Elite hospitals such as Children’s Hospital of Philadelphia (CHOP) and Children’s Hospital Boston dominate their markets and enjoy national reputations.  They have continued to post profits during the economic downturn. Now, CHOP executives are looking to extend their geographic horizons, traveling to Hong Kong and Singapore as part of an ambitious plan to build international referrals of well-heeled patients.

“CHOP isn’t immune to economic pressures,” CEO Steven M. Altschuler said. “We’re looking at ways to diversify our revenue. Most of these patients tend to have generous insurance paid for by their governments.”

On the other hand, children’s hospitals treating large numbers of poor patients may struggle as Medicaid budgets are cut, patients are moved into managed care and employers and insurers apply increased pressure to lower rates. That will limit the ability of hospitals to charge private insurers more to cover some of the cost of treating poor patients. It’s a common industry practice called cost-shifting.

In some areas of Texas, California and Arizona, up to three-fourths of all children are covered by Medicaid, hospital officials say, leaving little margin for error financially.

“We have hospitals in the South, especially along the border, where most of the patients are Medicaid. Those hospitals are definitely getting squeezed,” said Bryan Sperry, president of the Children’s Hospital Association of Texas.  

“Medicaid is already grossly underfunded, so even a small cut can have a big impact.”

This spring, Texas lawmakers voted to slash Medicaid payments for outpatient services by 8 percent at children’s hospitals. Those payments currently cover just 84 percent of the hospitals’ costs, Sperry said.  A fund that helps to pay for training doctors and to cover Medicaid shortfalls also was cut by about $35 million a year, according to Sperry. 

“Out inpatient reimbursement was not cut,” Sperry said. “We did manage to protect that. That’s one piece of good news.” 

In June, Phoenix Children’s Hospital opened a new 11-story hospital with 478 beds and the potential to grow to 621 beds. Including new ambulatory clinics and other construction, the project cost $538 million.

About 55 percent of the hospital’s patients are covered by Medicaid. The program has cut payments each of the last three years, CEO Robert Meyer said, leaving Phoenix Children’s with a shortfall of $52 million. Management has tried to cover the cuts by trimming expenses and charging commercial insurers higher rates.

“No doubt we’re cost-shifting,” Meyer said. “But it’s getting harder and harder to do. I’d like to say Aetna, United Healthcare and the rest will give me 20 percent cost increases to offset the Medicaid losses, but I don’t think that’s going to happen.”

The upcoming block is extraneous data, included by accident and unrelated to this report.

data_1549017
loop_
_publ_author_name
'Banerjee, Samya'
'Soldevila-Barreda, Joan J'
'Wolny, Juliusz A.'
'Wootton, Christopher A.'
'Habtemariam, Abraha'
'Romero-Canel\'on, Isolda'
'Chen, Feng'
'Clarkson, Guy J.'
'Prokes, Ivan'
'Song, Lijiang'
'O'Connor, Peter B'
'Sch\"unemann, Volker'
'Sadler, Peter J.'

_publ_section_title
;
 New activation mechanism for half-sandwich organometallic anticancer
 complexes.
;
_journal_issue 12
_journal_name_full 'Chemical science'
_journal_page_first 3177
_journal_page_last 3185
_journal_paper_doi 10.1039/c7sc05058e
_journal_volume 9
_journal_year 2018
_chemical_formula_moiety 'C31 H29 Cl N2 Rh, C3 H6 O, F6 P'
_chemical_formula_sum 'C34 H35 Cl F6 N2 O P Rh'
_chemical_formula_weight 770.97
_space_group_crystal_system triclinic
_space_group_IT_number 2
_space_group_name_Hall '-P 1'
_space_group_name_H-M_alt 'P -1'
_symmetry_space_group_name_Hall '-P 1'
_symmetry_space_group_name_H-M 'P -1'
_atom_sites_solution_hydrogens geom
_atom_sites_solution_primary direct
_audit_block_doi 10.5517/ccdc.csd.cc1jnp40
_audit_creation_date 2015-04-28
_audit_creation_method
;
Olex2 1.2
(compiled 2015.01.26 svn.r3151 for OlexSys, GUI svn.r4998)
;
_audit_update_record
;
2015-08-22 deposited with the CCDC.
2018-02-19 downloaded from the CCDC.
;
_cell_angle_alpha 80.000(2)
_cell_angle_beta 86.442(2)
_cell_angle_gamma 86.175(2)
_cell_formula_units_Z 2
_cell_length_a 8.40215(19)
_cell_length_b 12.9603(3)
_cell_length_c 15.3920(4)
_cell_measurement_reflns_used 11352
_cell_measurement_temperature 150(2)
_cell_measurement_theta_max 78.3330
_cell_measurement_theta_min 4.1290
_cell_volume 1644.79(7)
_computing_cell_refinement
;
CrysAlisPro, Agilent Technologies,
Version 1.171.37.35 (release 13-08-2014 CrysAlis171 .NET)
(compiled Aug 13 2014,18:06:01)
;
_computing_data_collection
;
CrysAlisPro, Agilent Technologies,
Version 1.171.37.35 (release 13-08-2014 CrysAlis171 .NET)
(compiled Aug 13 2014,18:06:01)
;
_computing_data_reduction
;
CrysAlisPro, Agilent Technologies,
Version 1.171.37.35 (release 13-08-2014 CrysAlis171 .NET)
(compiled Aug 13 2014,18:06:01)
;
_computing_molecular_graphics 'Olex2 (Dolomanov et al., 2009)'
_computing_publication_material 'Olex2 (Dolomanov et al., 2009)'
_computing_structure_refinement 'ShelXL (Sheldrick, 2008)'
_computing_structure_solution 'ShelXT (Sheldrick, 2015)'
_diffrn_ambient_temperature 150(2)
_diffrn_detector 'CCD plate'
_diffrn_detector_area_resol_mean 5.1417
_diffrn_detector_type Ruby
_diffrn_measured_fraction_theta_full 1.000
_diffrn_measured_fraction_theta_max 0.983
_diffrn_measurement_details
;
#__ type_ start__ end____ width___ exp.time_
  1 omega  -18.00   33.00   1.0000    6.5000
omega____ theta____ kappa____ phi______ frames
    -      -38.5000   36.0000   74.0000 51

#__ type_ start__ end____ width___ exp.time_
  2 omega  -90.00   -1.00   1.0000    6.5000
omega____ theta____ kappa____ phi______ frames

California’s budget plan calls for changes large and small in its Medicaid program, called Medi-Cal, which covers nearly three million children. According to advocates for children’s hospitals, the moves range from increasing hospital co-pays for families to shifting nearly 1 million children from California’s separate low-income Healthy Families plan into Medicaid managed care.

Mandatory co-pays for Medi-Cal beneficiaries of up to $200 for hospital stays and $50 for emergency room visits are “a backdoor cut in reimbursement for providers,” said Ehnes. Low-income patients won’t be able to come up with the money and hospitals will be stuck.

Advocates worry that children shifting from Health Families to Medicaid will have to switch doctors. Not all Healthy Families physicians participate in the state’s Medicaid plan because of its low fees.

“We’re worried whether the access to care will be there,” said Kelly Hardy, director of health policy for Children Now, a nonprofit. “That’s critical. Will kids be able to keep their doctors?”

A far different issue pressing California children’s hospitals is the state’s aging population. USC researchers recently reported that the number of five- to nine-year-old children in California declined by 8.1 percent in the last decade. Even more surprising, the number plummeted by 21 percent, from 802,047 to 633,690, in Los Angeles County.

Hospital officials and advocates say the decline reflects the severe housing and budget crisis that has pummeled California for several years now. Families have moved out of state or relocated inland to areas that are still growing.

Children’s hospitals say they will continue to draw patients even with the population shift.

“It is true that because of the downturn of the economy families are leaving California for states where the cost of living is less,” said Ehnes. “However, there will always be a need for children’s hospitals because we take care of the sickest of the sick children – children that other providers and community hospitals don’t have the expertise or equipment to care for.” 

But to be on the safe side, some children’s hospitals are looking beyond their traditional borders. Cincinnati Children’s Hospital Medical Center markets its specialized services in Kentucky and Indiana, among other states. The children it attracts often suffer from complicated, expensive conditions, said Scott Hamlin, the hospital’s chief financial officer. While only a small percentage of overall admissions, they account “for a great portion of the revenue. Just shy of 50 percent of our inpatient revenue comes from kids outside of our primary referral region.”

Children’s Hospital of Philadelphia is setting its sights even farther, to the Middle East and Asia. Revenue from CHOP’s International Program has climbed from $6 million to $30 million in 18 months, CEO Steven Altschuler said in an interview. That’s a fraction of the hospital’s estimated $1.8 billion in revenue. However, the figure could swell to “100 to $150 million in a few years,” he said. “That’s real money.”

The income represents a buffer against “a lot of negative headwinds in terms of reimbursements.” Currently, most of the patients come from Dubai, Kuwait, Saudi Arabia and other oil governments with generous health insurance. The plans pay “10 to 20 percent higher than you get from the best insurers here,” Altschuler said.

In April, Altschuler and several other CHOP executives flew to Hong Kong and Singapore to meet with doctors and hospital officials to highlight CHOP’s services. That followed a series of “house calls” to Embassy Row in Washington over the last 18 months.

“We’re knocking on doors and meeting with medical attaches,” Altschuler said. “These days you can’t do too much. Even if you are as big and sophisticated as Children’s Hospital of Philadelphia, you need to be looking for an edge.”